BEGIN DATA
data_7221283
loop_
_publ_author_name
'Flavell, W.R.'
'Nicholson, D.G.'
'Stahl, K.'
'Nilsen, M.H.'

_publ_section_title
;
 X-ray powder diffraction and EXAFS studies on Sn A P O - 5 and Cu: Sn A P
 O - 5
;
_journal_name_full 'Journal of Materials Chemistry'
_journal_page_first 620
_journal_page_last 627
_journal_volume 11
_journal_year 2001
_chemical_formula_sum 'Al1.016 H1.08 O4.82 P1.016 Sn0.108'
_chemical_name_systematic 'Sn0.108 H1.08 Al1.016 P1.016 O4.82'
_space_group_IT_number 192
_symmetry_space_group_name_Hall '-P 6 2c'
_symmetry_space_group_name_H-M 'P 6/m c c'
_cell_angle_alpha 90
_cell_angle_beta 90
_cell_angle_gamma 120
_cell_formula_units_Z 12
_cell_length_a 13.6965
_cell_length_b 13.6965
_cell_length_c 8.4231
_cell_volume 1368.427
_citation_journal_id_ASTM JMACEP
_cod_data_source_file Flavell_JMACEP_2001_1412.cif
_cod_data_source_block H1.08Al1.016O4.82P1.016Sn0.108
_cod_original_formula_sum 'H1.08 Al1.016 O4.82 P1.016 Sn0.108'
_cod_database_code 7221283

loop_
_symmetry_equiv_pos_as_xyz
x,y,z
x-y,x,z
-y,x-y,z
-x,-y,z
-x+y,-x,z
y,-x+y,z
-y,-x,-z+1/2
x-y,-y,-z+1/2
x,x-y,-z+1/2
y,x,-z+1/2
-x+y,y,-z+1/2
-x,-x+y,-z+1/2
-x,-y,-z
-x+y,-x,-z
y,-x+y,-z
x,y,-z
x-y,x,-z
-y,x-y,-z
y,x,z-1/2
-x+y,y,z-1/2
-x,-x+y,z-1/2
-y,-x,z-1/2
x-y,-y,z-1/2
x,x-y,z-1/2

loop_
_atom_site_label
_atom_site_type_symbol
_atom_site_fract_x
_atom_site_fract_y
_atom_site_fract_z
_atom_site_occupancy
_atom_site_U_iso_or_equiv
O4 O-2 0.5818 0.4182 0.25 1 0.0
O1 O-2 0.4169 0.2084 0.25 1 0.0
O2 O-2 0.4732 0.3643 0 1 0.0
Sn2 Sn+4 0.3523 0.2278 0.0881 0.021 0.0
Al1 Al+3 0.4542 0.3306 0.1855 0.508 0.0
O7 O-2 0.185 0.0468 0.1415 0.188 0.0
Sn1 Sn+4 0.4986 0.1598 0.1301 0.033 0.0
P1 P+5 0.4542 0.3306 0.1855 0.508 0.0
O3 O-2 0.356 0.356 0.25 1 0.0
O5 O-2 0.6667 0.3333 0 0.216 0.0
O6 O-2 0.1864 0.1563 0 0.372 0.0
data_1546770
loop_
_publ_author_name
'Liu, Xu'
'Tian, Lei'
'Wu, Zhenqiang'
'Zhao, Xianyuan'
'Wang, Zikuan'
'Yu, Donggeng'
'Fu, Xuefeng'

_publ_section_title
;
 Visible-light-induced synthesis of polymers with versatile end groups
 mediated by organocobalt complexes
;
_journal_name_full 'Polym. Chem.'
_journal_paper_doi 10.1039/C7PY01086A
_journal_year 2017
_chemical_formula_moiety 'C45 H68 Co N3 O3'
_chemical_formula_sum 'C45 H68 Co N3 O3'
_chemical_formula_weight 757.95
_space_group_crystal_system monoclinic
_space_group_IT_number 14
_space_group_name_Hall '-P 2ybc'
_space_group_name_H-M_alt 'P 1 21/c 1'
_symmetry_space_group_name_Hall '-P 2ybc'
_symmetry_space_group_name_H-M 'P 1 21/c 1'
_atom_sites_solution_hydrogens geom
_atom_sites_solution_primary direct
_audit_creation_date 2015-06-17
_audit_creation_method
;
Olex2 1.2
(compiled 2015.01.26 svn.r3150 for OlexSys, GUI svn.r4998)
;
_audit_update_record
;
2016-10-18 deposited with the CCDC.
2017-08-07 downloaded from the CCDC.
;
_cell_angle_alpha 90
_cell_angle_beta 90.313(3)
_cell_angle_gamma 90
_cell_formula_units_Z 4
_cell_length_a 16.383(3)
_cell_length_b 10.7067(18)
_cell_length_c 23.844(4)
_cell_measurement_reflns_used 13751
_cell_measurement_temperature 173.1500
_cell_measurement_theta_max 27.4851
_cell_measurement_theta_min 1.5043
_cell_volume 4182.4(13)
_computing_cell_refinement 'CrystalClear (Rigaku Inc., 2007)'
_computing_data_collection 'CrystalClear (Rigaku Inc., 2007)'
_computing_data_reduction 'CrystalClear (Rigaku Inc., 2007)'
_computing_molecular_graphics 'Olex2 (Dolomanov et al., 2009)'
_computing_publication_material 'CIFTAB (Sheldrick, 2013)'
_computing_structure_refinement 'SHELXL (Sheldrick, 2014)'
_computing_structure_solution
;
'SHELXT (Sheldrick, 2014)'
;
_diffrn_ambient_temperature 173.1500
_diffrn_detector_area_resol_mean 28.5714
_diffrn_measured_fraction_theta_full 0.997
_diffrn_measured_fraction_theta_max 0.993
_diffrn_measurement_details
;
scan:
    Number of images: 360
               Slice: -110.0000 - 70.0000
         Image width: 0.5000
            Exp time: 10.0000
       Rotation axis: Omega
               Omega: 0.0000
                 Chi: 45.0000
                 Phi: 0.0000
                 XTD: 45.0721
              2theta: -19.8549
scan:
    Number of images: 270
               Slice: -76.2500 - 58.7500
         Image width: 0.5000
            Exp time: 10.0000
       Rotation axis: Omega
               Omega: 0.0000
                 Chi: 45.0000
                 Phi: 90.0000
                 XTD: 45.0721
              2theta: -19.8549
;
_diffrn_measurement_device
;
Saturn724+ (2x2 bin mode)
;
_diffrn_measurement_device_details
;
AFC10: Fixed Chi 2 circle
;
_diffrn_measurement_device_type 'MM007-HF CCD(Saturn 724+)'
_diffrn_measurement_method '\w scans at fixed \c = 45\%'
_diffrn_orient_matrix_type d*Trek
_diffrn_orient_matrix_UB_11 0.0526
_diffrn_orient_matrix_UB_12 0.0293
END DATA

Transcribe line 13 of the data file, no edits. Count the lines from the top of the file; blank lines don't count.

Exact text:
_journal_name_full 'Journal of Materials Chemistry'